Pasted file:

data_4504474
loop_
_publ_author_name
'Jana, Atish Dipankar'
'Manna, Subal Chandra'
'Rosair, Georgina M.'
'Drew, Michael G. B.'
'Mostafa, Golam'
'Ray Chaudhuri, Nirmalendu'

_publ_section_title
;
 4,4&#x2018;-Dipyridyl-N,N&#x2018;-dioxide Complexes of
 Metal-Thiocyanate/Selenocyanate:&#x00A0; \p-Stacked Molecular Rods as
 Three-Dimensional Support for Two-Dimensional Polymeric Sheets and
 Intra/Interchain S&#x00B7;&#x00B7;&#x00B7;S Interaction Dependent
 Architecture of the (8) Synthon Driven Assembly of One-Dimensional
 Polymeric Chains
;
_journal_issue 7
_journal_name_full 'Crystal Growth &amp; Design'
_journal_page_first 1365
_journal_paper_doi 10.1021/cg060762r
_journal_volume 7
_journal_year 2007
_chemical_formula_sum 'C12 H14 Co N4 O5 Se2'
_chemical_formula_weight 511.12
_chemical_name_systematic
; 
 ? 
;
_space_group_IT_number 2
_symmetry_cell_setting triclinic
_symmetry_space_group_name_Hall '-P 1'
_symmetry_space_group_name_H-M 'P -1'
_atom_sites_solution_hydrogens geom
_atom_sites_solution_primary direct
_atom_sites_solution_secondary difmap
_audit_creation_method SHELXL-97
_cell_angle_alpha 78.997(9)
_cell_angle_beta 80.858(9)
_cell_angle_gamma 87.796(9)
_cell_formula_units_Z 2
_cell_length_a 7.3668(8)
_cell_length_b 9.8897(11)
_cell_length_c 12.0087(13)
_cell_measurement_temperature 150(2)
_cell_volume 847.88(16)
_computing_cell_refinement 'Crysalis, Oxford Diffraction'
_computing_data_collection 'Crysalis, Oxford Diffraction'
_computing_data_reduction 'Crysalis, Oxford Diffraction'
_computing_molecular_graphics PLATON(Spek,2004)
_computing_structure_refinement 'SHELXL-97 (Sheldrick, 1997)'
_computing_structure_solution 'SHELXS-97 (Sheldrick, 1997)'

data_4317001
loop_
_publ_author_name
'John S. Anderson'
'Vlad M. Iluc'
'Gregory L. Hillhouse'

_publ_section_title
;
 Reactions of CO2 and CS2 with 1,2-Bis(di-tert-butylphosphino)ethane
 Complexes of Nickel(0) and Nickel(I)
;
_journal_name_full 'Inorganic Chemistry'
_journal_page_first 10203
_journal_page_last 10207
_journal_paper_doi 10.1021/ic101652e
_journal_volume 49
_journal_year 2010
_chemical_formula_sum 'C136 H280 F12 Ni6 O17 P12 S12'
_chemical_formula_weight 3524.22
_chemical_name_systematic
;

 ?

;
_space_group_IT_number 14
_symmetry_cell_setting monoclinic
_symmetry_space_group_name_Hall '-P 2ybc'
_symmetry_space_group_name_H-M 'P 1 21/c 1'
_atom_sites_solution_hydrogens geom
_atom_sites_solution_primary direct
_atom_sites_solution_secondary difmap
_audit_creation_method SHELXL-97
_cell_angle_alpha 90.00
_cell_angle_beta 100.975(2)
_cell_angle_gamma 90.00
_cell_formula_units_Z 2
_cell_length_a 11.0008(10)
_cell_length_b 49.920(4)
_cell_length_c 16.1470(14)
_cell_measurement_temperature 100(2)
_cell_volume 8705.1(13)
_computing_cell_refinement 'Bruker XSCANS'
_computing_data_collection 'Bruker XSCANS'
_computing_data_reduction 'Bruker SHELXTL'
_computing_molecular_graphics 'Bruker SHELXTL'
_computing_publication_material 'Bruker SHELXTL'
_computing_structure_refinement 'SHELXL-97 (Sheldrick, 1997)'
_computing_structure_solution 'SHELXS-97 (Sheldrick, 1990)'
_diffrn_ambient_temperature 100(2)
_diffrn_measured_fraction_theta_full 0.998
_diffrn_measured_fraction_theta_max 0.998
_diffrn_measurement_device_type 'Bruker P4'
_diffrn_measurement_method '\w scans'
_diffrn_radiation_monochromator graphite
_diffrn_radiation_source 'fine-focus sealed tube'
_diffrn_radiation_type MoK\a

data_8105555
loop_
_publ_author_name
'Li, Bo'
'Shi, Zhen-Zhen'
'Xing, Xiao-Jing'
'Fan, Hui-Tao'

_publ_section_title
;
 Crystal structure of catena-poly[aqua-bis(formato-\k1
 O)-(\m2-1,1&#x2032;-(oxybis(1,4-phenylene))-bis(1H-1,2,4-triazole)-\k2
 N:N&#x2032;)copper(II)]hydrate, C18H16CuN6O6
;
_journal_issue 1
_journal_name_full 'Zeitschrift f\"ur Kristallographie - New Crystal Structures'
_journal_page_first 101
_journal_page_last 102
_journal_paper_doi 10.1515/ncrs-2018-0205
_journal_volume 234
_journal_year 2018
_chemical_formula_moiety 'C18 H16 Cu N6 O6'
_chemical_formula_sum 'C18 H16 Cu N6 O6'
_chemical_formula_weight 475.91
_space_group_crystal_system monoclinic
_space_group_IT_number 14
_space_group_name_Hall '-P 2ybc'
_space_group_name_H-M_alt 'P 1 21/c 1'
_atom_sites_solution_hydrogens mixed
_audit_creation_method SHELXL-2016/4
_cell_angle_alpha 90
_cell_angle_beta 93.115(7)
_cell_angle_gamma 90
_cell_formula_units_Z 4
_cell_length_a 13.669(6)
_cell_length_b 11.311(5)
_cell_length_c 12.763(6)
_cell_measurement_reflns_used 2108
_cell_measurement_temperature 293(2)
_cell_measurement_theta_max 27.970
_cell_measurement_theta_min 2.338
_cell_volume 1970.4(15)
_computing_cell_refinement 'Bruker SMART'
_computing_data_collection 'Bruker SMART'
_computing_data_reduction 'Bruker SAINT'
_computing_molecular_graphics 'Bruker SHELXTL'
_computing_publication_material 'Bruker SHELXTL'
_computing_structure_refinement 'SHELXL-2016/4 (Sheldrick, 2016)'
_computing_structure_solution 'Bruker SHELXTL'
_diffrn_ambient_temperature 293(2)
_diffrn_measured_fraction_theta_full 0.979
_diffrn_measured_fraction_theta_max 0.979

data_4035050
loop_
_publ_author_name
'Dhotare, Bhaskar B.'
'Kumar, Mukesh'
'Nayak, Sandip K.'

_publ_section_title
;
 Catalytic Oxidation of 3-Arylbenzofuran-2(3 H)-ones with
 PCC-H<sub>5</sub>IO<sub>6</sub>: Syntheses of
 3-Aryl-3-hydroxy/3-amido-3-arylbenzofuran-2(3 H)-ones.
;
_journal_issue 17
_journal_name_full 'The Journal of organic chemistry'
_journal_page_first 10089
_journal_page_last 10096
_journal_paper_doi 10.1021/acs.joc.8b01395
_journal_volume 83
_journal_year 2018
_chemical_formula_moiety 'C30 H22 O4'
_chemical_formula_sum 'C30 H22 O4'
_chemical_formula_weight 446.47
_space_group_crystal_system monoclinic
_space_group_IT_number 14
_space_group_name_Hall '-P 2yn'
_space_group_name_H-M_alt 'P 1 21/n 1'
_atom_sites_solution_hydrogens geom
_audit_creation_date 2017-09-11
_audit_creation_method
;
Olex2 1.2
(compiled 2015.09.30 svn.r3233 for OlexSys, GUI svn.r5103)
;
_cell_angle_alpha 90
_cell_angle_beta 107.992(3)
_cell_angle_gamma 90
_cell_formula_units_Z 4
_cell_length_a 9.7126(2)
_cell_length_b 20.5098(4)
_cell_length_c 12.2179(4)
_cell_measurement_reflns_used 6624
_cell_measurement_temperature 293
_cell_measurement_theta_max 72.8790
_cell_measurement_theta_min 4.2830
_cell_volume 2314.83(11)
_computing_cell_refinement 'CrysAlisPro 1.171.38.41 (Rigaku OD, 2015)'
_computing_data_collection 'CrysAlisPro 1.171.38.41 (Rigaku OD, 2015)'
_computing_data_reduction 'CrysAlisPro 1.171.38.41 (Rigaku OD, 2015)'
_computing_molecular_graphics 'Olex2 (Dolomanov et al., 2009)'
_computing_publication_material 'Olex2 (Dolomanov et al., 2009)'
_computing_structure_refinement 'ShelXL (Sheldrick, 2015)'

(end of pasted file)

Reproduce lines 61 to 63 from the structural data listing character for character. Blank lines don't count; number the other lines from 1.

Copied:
;
 Reactions of CO2 and CS2 with 1,2-Bis(di-tert-butylphosphino)ethane
 Complexes of Nickel(0) and Nickel(I)